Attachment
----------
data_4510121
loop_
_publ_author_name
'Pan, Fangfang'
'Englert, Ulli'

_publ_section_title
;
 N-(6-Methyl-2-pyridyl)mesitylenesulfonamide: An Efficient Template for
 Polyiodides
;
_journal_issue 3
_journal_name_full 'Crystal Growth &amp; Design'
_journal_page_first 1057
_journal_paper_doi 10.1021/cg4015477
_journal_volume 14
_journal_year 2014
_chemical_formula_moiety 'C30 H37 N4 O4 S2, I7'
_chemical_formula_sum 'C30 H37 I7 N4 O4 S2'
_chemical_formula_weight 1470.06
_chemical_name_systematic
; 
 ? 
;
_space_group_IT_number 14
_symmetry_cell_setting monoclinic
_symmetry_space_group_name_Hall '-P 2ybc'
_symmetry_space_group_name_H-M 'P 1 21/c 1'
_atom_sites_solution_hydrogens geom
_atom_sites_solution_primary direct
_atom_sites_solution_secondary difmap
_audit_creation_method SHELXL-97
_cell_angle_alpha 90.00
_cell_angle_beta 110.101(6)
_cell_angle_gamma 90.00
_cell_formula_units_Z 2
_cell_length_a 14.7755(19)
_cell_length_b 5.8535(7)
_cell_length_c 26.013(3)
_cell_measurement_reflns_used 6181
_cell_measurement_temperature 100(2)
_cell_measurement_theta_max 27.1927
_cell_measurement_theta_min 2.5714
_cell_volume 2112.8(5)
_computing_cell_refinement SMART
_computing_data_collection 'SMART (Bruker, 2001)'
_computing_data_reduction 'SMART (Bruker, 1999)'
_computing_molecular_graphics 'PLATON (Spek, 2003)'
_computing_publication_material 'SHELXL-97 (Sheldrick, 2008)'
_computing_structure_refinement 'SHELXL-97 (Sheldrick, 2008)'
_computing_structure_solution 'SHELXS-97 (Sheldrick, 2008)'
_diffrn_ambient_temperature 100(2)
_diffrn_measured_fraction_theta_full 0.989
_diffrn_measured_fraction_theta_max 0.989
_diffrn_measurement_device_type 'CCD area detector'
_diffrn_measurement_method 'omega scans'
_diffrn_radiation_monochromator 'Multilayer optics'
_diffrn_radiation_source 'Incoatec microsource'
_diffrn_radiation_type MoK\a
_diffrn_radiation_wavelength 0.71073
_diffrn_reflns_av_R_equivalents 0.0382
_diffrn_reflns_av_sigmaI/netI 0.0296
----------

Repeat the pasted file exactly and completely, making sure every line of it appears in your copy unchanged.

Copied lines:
data_4510121
loop_
_publ_author_name
'Pan, Fangfang'
'Englert, Ulli'

_publ_section_title
;
 N-(6-Methyl-2-pyridyl)mesitylenesulfonamide: An Efficient Template for
 Polyiodides
;
_journal_issue 3
_journal_name_full 'Crystal Growth &amp; Design'
_journal_page_first 1057
_journal_paper_doi 10.1021/cg4015477
_journal_volume 14
_journal_year 2014
_chemical_formula_moiety 'C30 H37 N4 O4 S2, I7'
_chemical_formula_sum 'C30 H37 I7 N4 O4 S2'
_chemical_formula_weight 1470.06
_chemical_name_systematic
; 
 ? 
;
_space_group_IT_number 14
_symmetry_cell_setting monoclinic
_symmetry_space_group_name_Hall '-P 2ybc'
_symmetry_space_group_name_H-M 'P 1 21/c 1'
_atom_sites_solution_hydrogens geom
_atom_sites_solution_primary direct
_atom_sites_solution_secondary difmap
_audit_creation_method SHELXL-97
_cell_angle_alpha 90.00
_cell_angle_beta 110.101(6)
_cell_angle_gamma 90.00
_cell_formula_units_Z 2
_cell_length_a 14.7755(19)
_cell_length_b 5.8535(7)
_cell_length_c 26.013(3)
_cell_measurement_reflns_used 6181
_cell_measurement_temperature 100(2)
_cell_measurement_theta_max 27.1927
_cell_measurement_theta_min 2.5714
_cell_volume 2112.8(5)
_computing_cell_refinement SMART
_computing_data_collection 'SMART (Bruker, 2001)'
_computing_data_reduction 'SMART (Bruker, 1999)'
_computing_molecular_graphics 'PLATON (Spek, 2003)'
_computing_publication_material 'SHELXL-97 (Sheldrick, 2008)'
_computing_structure_refinement 'SHELXL-97 (Sheldrick, 2008)'
_computing_structure_solution 'SHELXS-97 (Sheldrick, 2008)'
_diffrn_ambient_temperature 100(2)
_diffrn_measured_fraction_theta_full 0.989
_diffrn_measured_fraction_theta_max 0.989
_diffrn_measurement_device_type 'CCD area detector'
_diffrn_measurement_method 'omega scans'
_diffrn_radiation_monochromator 'Multilayer optics'
_diffrn_radiation_source 'Incoatec microsource'
_diffrn_radiation_type MoK\a
_diffrn_radiation_wavelength 0.71073
_diffrn_reflns_av_R_equivalents 0.0382
_diffrn_reflns_av_sigmaI/netI 0.0296